Feels silly now. The response is, so what? It’s not like an axe is going to drop from somewhere and behead me if I misuse “they’re” or my prose is hackneyed. I know this now, and so failure remains just another factor to writing, not the unstoppable wall.

But therein lies the catch, of course: I “know” this. I had to learn it – and I’m not sure how you teach it to someone. My knowledge came from continually pushing my boundaries, but someone else may learn it from constant iteration on an idea that seems terrible at first.

So…yeah. That’s my answer: I face the fear head-on, because I learn new things by doing, not by talking through them.

How about you? What do you do? Any mantras you repeat to yourself? Positive self-talk?

Photo of the Week

Another week, another winter storm, another weekend without photography. I’m aching for it now, but warmer weather is on its way, so I have a prayer of getting out there this weekend.

Seeing as we still have snow on the ground and may still have some right up until the warming trend, I thought I’d share this shot of a snowy field in a spot not too far from Purcellville, Virginia. Can’t recall the name of this “town” (really more of a street), but I found the spot gorgeous. Had to jump out of the car on the side of the road to get this. You’d be surprised how often that works.

Purcellville06

Slight Delay

Sorry folks, going to need one more day for the blog post. Lost a beloved pet this morning and it’s sent my schedule into a tailspin. Soon, I promise.

That Sugary Devil

Welcome back! Today marks a month of unmissed entries (technically five). May not seem impressive, but believe me, I’m smiling, given the sheer hell that has been January and February.

Before I get into things, allow me to put on my promotional hat and give you the chance to win something with…well, only a few strings attached. I’ll save the spiel: I’m giving $25 in Amazon funbucks to one winner. To get an entry, we need you to:

  1. Like this Facebook Page
  2. Share the pinned post at the top of the page
  3. Leave a comment and tag a friend

Hopefully that’s not too onerous. The giveaway ends on Friday, with the winner announced Monday morning. Hey, think of all the stuff you could buy with that.

Alright, on to the meat of the post. Last week’s entry was written with certain…assumptions. For example, it seemed reasonable to assume that the week would not go to utter shite and I would power through Chapter 16. Hah, I thought, I’d be well into Chapter 17 by then, right?

Yeah, well, life happened. Specifically, bubble gum happened.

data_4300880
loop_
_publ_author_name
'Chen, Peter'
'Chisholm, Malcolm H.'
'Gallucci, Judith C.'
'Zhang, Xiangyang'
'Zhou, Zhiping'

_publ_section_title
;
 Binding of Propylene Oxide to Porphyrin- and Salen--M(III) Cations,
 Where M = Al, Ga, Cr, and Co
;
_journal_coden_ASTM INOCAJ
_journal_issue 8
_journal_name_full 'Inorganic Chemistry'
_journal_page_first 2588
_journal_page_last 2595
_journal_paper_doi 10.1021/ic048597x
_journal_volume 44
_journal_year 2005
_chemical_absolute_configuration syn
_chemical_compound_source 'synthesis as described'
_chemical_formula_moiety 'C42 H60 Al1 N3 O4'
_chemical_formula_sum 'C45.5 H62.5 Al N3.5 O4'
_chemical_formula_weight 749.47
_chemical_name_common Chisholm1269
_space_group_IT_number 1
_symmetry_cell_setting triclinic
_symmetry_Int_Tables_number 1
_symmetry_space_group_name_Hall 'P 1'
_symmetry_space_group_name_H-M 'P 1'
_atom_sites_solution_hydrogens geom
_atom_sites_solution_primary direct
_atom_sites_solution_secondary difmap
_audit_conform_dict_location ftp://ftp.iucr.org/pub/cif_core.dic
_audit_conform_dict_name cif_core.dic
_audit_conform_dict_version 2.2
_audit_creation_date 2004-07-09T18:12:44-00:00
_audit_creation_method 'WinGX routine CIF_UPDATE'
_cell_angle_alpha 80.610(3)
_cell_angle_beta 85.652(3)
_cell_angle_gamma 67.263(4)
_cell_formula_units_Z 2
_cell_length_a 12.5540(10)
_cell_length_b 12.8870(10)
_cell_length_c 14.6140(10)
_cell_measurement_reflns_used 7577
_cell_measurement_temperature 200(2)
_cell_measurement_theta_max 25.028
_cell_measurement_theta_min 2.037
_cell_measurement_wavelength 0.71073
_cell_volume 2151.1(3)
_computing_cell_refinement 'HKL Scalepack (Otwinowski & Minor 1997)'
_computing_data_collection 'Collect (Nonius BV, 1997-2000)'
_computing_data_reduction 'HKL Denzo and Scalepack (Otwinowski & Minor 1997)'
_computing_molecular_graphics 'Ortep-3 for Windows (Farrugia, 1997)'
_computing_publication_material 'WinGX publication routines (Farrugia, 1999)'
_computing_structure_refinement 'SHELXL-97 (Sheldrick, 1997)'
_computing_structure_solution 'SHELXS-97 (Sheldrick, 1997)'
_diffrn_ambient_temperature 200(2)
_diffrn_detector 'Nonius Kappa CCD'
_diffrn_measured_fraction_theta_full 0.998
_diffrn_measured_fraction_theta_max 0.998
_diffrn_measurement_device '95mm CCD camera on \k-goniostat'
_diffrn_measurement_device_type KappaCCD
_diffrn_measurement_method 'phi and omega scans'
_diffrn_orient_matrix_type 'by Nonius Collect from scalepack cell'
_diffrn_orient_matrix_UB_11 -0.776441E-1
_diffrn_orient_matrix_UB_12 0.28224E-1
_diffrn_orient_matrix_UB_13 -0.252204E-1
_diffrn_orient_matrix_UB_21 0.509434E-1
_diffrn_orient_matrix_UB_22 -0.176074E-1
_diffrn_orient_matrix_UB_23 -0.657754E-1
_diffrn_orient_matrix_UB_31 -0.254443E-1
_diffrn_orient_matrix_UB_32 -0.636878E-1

Let’s take the way-back machine to segue-ville and talk about Big League Chew. For you folks not familiar with it, it’s pink, it’s shredded, it comes in a silver pouch that looks something like this:

BigLeagueChewOriginal_L4

You might recognize a certain similarity to chewing tobacco. That’s intentional, of course, as baseball players (always known for the wad of tobacco in their cheek) had designed the gum to operate in a similar fashion, ostensibly steering children away from the brown stuff. Reasonable trade-off? I’ll leave that up to you. As a kid, though? Pure gold! You couldn’t be a baseball player without a wad of something jammed in your cheek and I had already tasted the forbidden Skoal fruit and found it…wanting. Okay, it tasted like a toilet bowl.

Fast forward, oh, twenty years and I’ve generally forgotten about the stuff. One day my wife, Mary, as she will often do, pointed it out and guessed that I had chewed it as a kid. Spot on, I thought, and wondered if it might still be fun to chew? So I bought a bag and it surprised me – it stayed softer than other gums and had good flavor. It also helped that oral fixation and kept me away from more damaging sweets. Acceptable trade-off.

Until last Tuesday, that is. There I was, chowing down on a wad of the pink stuff when one of the amorphous sides slipped into the left side of my mouth, squeezing into a microscopic space between the bottom of my crown and my gum.

Could you make a knife out of spun sugar? Would it penetrate skin? I’m not sure, but the only description that I can summon of that moment is a sugary knife driven right into my gum. Cried out, spat the stuff out, and went back to work, fervently hoping that this was just one of those things that happen, like getting something stuck between your gum and tooth. A day of discomfort, but not much more. I mean, I’ve had the crown since 2006, but it had never presented a moment of trouble.